Serpentina:The Snake Charmer Goddess
I met a woman who I came to know in rapid-fire time and knew I had to tell her story. This
project is about a woman, who had a limited pool of choices but made the best ones
she could. She wanted a different life but had no clue as to how to go about it. I liked her
and I wanted to honor her. I hope I have conveyed the goddess in her mythic dream, as well as
the human being. Her stage name was Serpentina in a sideshow called “Strange People”; she
had lived a hard carny life on the road. She wanted to go home to Iowa to her two young sons
who lived with her mama. She showed me a small snapshot of the boys standing in a cardboard
box and began to bawl. This was not a planned project I fell into it. She thought if she had a better
pitch card, which is a 4x6 sort of postcard with her image on it, that she could find a higher
paying carnival job and not only send more money home to her mama to care for the boys but
perhaps save enough to go home. She saw the Diana camera around my neck and asked me to
take her picture. I photographed her for three days and returned each day with prints. She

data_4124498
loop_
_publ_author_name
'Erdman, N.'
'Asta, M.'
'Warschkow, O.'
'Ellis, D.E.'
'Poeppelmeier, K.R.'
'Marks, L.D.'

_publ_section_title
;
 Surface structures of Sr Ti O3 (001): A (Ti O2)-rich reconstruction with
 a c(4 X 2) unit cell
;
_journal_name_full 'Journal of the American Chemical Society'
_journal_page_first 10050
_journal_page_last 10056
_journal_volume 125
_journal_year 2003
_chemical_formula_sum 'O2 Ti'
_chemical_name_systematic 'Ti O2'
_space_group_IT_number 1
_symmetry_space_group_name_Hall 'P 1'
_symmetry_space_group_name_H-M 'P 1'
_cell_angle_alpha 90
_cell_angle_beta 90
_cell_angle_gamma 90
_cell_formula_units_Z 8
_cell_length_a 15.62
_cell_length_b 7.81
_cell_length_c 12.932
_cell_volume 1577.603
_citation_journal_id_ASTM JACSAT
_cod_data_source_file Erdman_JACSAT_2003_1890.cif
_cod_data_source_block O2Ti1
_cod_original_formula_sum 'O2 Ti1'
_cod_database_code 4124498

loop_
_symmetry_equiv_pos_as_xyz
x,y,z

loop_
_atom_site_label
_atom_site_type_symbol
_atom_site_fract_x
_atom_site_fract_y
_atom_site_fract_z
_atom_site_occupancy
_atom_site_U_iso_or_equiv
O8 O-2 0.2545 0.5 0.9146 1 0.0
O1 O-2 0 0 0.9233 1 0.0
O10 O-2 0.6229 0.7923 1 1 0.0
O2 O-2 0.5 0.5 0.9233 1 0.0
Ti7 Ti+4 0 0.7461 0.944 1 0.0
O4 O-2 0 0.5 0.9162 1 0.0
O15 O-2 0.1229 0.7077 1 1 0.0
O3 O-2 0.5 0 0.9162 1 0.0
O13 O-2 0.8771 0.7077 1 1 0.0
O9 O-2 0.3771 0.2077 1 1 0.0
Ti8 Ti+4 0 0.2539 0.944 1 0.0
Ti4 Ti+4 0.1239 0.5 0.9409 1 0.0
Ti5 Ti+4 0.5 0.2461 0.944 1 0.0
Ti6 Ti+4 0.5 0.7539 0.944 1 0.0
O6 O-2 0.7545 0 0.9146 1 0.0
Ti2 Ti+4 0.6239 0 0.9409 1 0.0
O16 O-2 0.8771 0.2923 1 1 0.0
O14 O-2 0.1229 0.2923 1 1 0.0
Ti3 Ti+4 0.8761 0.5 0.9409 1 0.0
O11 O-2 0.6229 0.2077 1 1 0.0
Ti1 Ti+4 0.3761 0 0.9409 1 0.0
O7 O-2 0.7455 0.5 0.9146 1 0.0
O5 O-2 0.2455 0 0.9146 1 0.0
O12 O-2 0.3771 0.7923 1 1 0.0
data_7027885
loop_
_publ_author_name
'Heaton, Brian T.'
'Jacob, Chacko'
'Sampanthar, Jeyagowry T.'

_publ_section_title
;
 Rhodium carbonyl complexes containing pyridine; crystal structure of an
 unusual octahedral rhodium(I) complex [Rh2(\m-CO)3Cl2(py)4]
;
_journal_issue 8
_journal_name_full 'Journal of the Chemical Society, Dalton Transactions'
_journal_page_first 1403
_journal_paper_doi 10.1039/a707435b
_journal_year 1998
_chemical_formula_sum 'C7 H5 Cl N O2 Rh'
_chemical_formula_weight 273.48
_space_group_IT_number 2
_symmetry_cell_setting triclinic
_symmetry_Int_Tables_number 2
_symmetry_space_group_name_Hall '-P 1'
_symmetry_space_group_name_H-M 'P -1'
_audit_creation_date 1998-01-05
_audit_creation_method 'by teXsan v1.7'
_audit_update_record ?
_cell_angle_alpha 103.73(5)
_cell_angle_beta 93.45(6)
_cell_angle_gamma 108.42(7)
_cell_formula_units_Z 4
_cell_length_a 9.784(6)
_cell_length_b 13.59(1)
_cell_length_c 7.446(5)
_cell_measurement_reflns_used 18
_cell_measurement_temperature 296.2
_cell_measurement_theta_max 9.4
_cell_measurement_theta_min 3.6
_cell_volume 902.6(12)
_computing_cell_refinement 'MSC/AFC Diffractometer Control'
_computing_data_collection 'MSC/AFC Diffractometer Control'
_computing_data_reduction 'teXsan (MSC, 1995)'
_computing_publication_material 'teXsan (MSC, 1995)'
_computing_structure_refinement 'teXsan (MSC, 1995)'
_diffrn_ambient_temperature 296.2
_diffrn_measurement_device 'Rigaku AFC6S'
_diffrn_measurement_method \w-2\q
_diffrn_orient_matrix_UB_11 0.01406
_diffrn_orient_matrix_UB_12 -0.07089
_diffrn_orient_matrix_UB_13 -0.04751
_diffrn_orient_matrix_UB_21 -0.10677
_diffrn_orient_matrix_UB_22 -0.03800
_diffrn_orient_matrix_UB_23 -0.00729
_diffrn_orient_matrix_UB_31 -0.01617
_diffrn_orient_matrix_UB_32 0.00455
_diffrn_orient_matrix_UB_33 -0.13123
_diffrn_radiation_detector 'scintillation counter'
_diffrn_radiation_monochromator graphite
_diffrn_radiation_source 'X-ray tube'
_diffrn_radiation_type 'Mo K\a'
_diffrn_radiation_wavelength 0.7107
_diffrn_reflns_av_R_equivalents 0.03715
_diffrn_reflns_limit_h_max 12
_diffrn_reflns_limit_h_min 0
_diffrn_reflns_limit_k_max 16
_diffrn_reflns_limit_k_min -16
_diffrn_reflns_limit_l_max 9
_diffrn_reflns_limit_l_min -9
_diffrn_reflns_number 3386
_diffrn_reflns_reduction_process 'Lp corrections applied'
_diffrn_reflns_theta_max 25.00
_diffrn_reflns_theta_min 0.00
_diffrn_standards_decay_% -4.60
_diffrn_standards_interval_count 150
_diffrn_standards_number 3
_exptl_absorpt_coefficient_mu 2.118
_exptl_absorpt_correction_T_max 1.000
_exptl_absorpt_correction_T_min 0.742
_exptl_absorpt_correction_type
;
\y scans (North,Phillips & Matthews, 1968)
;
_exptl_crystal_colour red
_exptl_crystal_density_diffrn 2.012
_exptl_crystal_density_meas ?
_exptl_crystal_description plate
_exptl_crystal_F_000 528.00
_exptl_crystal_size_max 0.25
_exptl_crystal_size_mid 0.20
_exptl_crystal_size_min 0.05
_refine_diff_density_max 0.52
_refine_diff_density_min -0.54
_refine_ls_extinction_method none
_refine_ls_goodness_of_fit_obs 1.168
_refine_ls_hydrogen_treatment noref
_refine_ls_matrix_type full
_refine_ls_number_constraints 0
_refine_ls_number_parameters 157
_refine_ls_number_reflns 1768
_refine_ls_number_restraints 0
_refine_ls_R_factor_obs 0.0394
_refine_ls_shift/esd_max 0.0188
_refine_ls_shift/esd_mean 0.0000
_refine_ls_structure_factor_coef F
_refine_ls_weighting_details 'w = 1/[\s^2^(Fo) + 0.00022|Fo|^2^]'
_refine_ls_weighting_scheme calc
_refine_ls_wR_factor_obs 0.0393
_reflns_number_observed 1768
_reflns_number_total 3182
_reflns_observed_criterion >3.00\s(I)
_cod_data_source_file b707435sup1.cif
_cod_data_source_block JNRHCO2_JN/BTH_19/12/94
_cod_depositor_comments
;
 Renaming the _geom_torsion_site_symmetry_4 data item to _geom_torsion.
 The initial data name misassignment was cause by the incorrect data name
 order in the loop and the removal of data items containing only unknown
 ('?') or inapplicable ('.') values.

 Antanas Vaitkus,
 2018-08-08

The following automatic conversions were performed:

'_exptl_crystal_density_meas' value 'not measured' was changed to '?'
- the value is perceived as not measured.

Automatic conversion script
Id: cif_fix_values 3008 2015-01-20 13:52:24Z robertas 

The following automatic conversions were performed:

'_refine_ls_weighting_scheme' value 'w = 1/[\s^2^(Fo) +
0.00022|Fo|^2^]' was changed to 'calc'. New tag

chose one, which I took to a print shop and had 500 pitch cards made. I returned later that day
as the carnival was tearing down to leave and gave her the cards. We didn’t exchange
addresses and I don’t know how her story turned out. The first day I met her I had entered the
Midway and heard a man and woman screaming, then saw her run from a trailer. As a
psychotherapist I was compelled to see if she needed help. She said she and her boyfriend had a
fight and broke up the night before and that she had shaved off her long hair, that she had just
shown him what she had done and he told her to go to hell. We talked until she had to get ready
for her first afternoon show. Her act was that of snake charmer, as old as time. It was a ritual, a
dance between the snake, symbol of fertility and creative life force, and Serpentina who charmed
him. The snake dance was her prayer to the spirits for escape into a mythic dream, where she was
a goddess. Ever so briefly she wasn’t herself, she was whom she dreamed.
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